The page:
Mother Russia Without Tears
Avery Fisher Hall, Lincoln Center
01/23/2014 - & January 24, 25, 2014
Nicolai Tcherepnin: The Enchanted Kingdom, opus 39
Dmitri Shostakovich: Cello Concerto No. 1, opus 107
Peter Ilyich Tchaikovsky: Suite No. 3, opus 55
Gautier Capuçon (Cello)
Glenn Dicterow (Violin), Philip Myers (French horn), New York Philharmonic Orchestra, Andrey Boreyko (Conductor)
G. Capuçon, A. Boreyko (© New York Philharmonic Orchestra)
”I have never felt myself a greater genius than in writing my ‘Suite’”. P. I. Tchaikovsky
Avery Fisher hall was transformed into St. Peters(burg) Basilica this week. Not only the conductor, Andrey Boreyko, but all three composers were either born in or associated with Peter the Great’s attempt to bring European culture to Mother Russia.
Not that they had much else in common. Nicolai Tcherepnin evolved over the years from his early Firebird attempt. Dmitri Shostakovich, even when jolly in his Cello Concerto, couldn’t help but bring a sense of utter mordancy and desolation.
As for Mr. Tchaikovsky, this was the surprise of the evening. An absolutely ecstatic performance of his Third Suite lacking even the slightest wrinkle, tear or his usual mea culpas.
Except, of course, that Tchaikovsky never called it a Symphony, since it wasn’t deep enough for him. That was a mistake. It was a pastoral, a meditation on nature, and–in the famous final movement–a landscape of Mother Russia herself.
The strings never sounded more velvet, more genial, the melodies soared, and by the time of the final “Theme and Variations”, this was already appealing.
That final movement, though, which George Balanchine made into a ballet, is actually a kind of Bayeaux Tapestry of Mother Russia, each variation painting a different picture. Here was an Imperial Military March, a sad Dies Irae, a gypsy violin (not really gypsy but Concertmaster Glenn Dicterow played with peasant enthusiasm), here was an accordion simulation, a bit of warfare, folk dances, folk songs and folk chorales.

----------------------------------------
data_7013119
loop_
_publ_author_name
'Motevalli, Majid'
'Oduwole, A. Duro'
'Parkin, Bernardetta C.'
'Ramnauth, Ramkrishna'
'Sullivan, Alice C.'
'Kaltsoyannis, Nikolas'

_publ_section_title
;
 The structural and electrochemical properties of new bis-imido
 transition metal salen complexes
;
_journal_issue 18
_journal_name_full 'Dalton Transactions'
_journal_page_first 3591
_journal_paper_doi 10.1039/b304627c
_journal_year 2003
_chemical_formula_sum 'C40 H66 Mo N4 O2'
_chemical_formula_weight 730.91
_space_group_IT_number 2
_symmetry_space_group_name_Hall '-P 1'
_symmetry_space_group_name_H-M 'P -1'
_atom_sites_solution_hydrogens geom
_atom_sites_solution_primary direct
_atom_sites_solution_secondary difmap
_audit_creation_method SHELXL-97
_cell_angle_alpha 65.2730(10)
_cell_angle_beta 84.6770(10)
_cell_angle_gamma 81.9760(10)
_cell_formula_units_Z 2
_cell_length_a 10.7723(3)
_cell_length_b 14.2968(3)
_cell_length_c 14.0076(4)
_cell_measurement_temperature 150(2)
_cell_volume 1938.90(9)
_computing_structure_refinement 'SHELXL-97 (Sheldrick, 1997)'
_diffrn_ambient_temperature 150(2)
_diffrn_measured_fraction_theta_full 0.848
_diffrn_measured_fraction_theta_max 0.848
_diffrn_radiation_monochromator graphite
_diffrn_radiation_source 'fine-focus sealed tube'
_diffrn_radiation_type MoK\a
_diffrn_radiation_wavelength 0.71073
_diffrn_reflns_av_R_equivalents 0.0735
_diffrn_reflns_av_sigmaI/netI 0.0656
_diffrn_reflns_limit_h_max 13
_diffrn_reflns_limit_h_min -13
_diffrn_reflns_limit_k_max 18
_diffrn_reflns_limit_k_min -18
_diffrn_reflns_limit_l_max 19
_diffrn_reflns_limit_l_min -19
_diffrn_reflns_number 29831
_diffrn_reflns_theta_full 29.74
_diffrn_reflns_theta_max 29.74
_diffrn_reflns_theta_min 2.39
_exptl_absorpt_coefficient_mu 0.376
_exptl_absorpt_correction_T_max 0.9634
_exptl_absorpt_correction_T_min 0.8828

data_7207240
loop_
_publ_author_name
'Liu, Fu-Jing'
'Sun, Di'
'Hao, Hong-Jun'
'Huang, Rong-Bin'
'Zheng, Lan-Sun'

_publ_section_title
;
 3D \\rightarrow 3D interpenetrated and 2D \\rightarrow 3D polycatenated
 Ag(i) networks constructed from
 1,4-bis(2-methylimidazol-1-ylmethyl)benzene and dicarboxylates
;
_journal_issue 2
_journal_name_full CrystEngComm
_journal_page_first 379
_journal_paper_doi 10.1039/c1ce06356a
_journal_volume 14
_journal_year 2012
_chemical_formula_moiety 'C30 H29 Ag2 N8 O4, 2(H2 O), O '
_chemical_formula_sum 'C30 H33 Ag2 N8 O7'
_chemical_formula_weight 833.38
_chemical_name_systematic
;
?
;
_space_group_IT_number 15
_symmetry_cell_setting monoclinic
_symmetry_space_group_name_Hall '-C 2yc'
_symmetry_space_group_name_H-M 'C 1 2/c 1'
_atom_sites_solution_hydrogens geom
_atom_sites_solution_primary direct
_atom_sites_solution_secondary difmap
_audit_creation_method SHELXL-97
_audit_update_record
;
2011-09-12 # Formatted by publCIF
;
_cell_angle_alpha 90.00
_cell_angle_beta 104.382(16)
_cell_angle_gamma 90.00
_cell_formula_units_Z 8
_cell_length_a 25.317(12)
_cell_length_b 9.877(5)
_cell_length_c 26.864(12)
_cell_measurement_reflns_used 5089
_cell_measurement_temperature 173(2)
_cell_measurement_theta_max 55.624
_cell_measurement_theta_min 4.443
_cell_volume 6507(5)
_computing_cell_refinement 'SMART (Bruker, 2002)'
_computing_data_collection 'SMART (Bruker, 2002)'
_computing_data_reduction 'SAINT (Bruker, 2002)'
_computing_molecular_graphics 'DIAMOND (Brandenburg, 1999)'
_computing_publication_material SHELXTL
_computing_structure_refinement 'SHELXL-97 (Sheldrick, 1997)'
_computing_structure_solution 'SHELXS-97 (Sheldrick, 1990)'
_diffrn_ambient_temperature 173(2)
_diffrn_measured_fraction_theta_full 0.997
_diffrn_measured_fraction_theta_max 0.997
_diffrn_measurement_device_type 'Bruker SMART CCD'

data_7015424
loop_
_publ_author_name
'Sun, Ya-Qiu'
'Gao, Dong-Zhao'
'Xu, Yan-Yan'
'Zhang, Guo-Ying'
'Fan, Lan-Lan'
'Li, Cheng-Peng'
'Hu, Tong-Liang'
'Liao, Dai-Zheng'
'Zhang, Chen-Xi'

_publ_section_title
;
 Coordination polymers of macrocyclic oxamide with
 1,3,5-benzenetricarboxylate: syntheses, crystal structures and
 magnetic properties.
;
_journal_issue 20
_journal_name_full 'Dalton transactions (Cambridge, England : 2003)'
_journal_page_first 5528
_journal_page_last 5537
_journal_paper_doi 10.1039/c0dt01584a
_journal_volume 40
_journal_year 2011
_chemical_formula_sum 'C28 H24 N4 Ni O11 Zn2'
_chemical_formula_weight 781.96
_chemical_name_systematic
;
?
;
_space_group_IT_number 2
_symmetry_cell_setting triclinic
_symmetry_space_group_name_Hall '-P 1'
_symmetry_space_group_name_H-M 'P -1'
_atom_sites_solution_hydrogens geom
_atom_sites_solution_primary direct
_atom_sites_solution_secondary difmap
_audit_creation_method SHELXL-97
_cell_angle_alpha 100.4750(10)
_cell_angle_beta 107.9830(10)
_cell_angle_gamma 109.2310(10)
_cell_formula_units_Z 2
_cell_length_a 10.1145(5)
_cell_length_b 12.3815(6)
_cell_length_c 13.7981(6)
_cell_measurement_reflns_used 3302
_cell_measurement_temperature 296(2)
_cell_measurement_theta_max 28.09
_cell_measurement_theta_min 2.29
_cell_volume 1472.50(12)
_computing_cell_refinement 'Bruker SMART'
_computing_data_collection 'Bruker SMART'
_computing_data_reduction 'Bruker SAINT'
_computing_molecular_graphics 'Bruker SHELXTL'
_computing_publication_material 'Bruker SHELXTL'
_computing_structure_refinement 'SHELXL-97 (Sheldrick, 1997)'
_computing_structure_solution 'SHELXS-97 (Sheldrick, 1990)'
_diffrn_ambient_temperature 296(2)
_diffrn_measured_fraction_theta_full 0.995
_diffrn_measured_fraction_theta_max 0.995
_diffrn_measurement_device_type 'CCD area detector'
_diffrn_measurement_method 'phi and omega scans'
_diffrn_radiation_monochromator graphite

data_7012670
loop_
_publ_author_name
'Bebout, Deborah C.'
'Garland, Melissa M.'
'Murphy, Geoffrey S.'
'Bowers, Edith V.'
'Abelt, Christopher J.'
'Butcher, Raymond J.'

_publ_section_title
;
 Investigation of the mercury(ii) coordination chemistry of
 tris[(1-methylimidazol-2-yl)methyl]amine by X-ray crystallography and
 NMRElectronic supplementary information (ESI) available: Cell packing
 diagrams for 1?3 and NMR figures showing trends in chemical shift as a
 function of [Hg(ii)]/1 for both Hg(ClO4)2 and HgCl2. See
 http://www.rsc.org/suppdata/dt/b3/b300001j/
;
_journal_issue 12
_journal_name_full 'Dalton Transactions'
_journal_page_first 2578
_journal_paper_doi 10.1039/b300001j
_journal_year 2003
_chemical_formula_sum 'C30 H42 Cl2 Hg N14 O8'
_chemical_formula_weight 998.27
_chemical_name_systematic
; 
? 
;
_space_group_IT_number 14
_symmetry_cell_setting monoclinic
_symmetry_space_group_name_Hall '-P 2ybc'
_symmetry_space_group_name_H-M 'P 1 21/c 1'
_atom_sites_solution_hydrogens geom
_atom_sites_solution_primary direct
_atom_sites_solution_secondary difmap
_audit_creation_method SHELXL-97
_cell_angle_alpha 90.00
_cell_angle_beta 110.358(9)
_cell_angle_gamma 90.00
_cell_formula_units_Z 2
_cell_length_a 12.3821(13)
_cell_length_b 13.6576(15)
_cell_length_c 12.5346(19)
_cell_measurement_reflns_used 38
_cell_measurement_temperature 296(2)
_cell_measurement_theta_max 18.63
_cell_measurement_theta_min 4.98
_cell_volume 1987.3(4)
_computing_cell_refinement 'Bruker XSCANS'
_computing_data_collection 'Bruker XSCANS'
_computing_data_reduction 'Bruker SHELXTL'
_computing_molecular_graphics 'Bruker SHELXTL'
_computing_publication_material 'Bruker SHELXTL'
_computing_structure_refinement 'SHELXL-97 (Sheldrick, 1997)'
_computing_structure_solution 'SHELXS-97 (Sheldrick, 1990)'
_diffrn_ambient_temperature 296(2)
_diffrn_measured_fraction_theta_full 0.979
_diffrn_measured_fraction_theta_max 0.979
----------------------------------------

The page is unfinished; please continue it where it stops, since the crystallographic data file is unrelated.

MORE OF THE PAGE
These were the pictures which Mussorgsky always tried to paint and which Tchaikovsky tried to shun. But Andrey Boreyko. 56 years old, has the electrifying movements and enthusiasms of a man half his age. And from a St. Petersburg musical family, he pushed the New York Philharmonic to the ultimate, with a dazzling finish that made 1812 Overture sound like Country Gardens.
Mr. Boreyko’s two weeks with the Philharmonic have been pretty thrilling, though he did choose two rare pieces which perhaps deserve their rarity. Last week, Zemlinsky’s Mermaid was an overweight fairy tale. This week he presented a somnolent Firebird.
The young composer did call it The Enchanted Kingdom, but it was indeed about the firebird. So we must give thanks to Ballet Russes for choosing Stravinsky for the iconic Firebird we know today.
Yes, Tcherepnin knew his orchestra well, he was well in the Rimsky-Korsakov mode of color and effect. Harmonically, this was more like Scriabin, but alas, it was a Scriabin without cajones.
“And so...” (as 1930’s travel documentaries would say)...” as we bid farewell to this enchanted kingdom, “drifting off from endlessly blowing palm trees, sand dunes and radiant sunsets we shall perhaps find even more adventures elsewhere...”
That was the Shostakovich Cello Concerto. Nobody ever played this with more strength and muscular toughness than its dedicatee, Mstislav Rostropovich. But the young French cellist Gautier Capuçon played with both virtuosity (that cadenza was brilliant) and elegiac feeling when necessary. He had, beside Mr. Boreyko and the Phil, blazoning solos by First Horn Philip Myers. This was, in fact, almost a duo Concerto at times. Those two were a formidable pair in this most beguiling concertos.